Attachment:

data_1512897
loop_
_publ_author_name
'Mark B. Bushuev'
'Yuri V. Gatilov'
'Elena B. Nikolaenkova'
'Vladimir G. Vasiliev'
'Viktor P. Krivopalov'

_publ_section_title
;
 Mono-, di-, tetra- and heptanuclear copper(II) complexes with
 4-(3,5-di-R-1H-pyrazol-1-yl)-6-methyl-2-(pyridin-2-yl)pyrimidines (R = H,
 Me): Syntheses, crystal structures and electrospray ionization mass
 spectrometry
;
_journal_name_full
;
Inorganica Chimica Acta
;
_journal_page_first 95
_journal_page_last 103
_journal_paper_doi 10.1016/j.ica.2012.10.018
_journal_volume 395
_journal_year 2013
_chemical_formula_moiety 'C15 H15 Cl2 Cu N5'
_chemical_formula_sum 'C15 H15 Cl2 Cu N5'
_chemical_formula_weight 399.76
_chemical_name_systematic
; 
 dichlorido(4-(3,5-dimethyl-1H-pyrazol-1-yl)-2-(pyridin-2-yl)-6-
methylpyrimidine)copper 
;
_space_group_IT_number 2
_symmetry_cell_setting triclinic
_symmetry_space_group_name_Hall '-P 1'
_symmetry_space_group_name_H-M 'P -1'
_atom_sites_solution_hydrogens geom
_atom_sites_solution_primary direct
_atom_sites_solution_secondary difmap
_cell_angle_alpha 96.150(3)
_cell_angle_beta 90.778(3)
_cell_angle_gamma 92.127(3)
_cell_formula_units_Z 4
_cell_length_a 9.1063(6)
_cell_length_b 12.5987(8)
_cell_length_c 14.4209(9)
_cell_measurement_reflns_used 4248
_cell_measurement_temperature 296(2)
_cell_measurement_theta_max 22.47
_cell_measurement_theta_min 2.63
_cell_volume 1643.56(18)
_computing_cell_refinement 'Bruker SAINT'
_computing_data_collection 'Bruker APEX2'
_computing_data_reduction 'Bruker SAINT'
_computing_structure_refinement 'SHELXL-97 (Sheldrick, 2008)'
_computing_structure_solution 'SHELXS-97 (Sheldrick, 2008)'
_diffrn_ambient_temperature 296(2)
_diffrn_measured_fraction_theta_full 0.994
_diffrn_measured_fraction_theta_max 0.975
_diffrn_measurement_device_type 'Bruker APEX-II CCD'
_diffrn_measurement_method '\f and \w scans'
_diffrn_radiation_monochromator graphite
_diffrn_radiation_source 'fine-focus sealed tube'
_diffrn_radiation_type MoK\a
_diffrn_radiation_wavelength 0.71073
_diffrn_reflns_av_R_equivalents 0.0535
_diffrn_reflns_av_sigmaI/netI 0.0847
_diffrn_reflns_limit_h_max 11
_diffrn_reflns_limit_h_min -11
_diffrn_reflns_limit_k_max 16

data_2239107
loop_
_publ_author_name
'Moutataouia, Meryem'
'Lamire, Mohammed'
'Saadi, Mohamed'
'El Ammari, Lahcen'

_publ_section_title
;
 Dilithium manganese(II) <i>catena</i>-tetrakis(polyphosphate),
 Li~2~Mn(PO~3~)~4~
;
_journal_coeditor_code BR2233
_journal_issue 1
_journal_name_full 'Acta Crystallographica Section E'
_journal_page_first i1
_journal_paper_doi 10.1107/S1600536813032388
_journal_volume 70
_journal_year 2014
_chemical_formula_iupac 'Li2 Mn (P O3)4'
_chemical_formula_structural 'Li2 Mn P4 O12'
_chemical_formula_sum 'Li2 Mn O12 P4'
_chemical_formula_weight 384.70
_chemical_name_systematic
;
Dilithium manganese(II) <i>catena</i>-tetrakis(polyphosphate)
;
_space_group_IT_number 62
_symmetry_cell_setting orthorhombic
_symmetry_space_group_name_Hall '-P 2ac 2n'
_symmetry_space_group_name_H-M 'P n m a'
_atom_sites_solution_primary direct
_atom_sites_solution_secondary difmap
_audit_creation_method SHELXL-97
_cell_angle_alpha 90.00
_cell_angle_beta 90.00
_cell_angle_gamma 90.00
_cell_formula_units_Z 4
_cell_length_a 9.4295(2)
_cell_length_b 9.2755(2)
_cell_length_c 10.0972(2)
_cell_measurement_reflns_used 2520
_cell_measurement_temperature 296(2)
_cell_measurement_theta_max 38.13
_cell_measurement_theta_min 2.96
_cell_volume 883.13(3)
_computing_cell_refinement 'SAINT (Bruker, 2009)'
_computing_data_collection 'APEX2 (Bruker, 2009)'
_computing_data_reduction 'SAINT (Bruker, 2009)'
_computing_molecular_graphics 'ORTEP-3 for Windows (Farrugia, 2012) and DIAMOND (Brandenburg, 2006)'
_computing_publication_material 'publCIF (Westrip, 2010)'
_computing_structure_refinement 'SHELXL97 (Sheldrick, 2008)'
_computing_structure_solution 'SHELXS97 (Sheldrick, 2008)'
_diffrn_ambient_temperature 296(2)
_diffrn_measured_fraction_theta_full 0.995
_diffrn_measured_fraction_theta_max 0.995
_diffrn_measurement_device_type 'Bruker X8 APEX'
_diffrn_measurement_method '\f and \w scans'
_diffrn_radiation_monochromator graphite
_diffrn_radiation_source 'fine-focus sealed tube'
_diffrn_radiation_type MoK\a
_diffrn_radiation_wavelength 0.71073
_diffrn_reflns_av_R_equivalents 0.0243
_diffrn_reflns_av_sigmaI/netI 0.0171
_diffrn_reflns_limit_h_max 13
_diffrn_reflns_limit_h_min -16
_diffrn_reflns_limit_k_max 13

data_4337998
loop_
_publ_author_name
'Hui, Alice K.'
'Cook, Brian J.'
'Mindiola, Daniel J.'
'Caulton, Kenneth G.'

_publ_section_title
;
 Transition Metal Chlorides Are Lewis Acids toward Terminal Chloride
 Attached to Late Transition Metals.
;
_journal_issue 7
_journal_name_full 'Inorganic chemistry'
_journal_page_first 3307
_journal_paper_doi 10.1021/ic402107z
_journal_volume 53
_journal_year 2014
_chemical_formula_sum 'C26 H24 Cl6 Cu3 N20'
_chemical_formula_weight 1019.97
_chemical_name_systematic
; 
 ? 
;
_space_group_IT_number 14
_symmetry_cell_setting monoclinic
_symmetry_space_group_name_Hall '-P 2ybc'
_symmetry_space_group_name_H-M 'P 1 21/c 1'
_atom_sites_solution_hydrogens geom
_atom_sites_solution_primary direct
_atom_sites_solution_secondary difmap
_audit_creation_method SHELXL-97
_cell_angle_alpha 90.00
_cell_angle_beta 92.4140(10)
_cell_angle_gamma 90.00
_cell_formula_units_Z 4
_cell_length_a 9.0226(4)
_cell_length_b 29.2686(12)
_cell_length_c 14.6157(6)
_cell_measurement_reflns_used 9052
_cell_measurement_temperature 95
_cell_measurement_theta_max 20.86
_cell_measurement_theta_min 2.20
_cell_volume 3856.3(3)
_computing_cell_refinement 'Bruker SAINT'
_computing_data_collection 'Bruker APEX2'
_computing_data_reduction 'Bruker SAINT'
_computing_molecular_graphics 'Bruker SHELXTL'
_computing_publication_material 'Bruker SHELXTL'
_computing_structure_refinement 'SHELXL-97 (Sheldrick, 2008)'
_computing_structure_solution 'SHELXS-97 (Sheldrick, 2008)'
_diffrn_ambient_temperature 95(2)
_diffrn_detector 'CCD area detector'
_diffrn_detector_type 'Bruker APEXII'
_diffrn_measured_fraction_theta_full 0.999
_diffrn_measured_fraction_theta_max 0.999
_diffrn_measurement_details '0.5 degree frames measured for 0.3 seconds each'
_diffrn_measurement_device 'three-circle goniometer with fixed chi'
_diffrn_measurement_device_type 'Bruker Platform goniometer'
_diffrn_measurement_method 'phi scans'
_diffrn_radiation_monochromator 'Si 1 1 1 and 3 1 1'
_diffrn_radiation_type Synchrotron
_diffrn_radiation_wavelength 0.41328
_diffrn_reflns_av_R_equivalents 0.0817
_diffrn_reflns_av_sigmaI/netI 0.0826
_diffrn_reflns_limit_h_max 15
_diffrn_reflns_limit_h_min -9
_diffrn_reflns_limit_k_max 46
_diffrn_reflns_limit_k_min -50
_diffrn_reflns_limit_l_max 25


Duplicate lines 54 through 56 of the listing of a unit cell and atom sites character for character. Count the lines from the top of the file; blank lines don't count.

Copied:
_computing_data_reduction 'Bruker SAINT'
_computing_structure_refinement 'SHELXL-97 (Sheldrick, 2008)'
_computing_structure_solution 'SHELXS-97 (Sheldrick, 2008)'